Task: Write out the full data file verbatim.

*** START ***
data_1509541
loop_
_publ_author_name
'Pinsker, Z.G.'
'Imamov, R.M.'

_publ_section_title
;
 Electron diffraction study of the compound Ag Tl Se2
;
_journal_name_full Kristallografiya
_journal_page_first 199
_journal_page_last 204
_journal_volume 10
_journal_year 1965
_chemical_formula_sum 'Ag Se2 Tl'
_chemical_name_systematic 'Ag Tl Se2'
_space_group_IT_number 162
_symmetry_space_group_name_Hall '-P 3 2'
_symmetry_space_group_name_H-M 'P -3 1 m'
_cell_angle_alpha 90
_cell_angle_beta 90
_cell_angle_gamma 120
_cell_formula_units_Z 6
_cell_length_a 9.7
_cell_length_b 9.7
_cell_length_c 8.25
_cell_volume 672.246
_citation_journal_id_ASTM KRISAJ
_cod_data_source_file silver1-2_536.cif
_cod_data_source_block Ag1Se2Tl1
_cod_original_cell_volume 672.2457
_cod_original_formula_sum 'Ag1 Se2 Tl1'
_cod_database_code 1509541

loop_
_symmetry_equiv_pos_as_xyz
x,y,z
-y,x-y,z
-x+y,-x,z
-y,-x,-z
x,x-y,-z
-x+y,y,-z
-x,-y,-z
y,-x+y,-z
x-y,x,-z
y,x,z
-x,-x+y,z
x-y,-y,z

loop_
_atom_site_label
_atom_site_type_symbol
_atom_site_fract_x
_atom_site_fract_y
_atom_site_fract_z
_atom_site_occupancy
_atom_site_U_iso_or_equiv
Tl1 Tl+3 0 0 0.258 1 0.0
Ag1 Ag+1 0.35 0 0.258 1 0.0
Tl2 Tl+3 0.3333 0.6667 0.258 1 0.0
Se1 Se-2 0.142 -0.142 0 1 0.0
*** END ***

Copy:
data_1509541
loop_
_publ_author_name
'Pinsker, Z.G.'
'Imamov, R.M.'

_publ_section_title
;
 Electron diffraction study of the compound Ag Tl Se2
;
_journal_name_full Kristallografiya
_journal_page_first 199
_journal_page_last 204
_journal_volume 10
_journal_year 1965
_chemical_formula_sum 'Ag Se2 Tl'
_chemical_name_systematic 'Ag Tl Se2'
_space_group_IT_number 162
_symmetry_space_group_name_Hall '-P 3 2'
_symmetry_space_group_name_H-M 'P -3 1 m'
_cell_angle_alpha 90
_cell_angle_beta 90
_cell_angle_gamma 120
_cell_formula_units_Z 6
_cell_length_a 9.7
_cell_length_b 9.7
_cell_length_c 8.25
_cell_volume 672.246
_citation_journal_id_ASTM KRISAJ
_cod_data_source_file silver1-2_536.cif
_cod_data_source_block Ag1Se2Tl1
_cod_original_cell_volume 672.2457
_cod_original_formula_sum 'Ag1 Se2 Tl1'
_cod_database_code 1509541

loop_
_symmetry_equiv_pos_as_xyz
x,y,z
-y,x-y,z
-x+y,-x,z
-y,-x,-z
x,x-y,-z
-x+y,y,-z
-x,-y,-z
y,-x+y,-z
x-y,x,-z
y,x,z
-x,-x+y,z
x-y,-y,z

loop_
_atom_site_label
_atom_site_type_symbol
_atom_site_fract_x
_atom_site_fract_y
_atom_site_fract_z
_atom_site_occupancy
_atom_site_U_iso_or_equiv
Tl1 Tl+3 0 0 0.258 1 0.0
Ag1 Ag+1 0.35 0 0.258 1 0.0
Tl2 Tl+3 0.3333 0.6667 0.258 1 0.0
Se1 Se-2 0.142 -0.142 0 1 0.0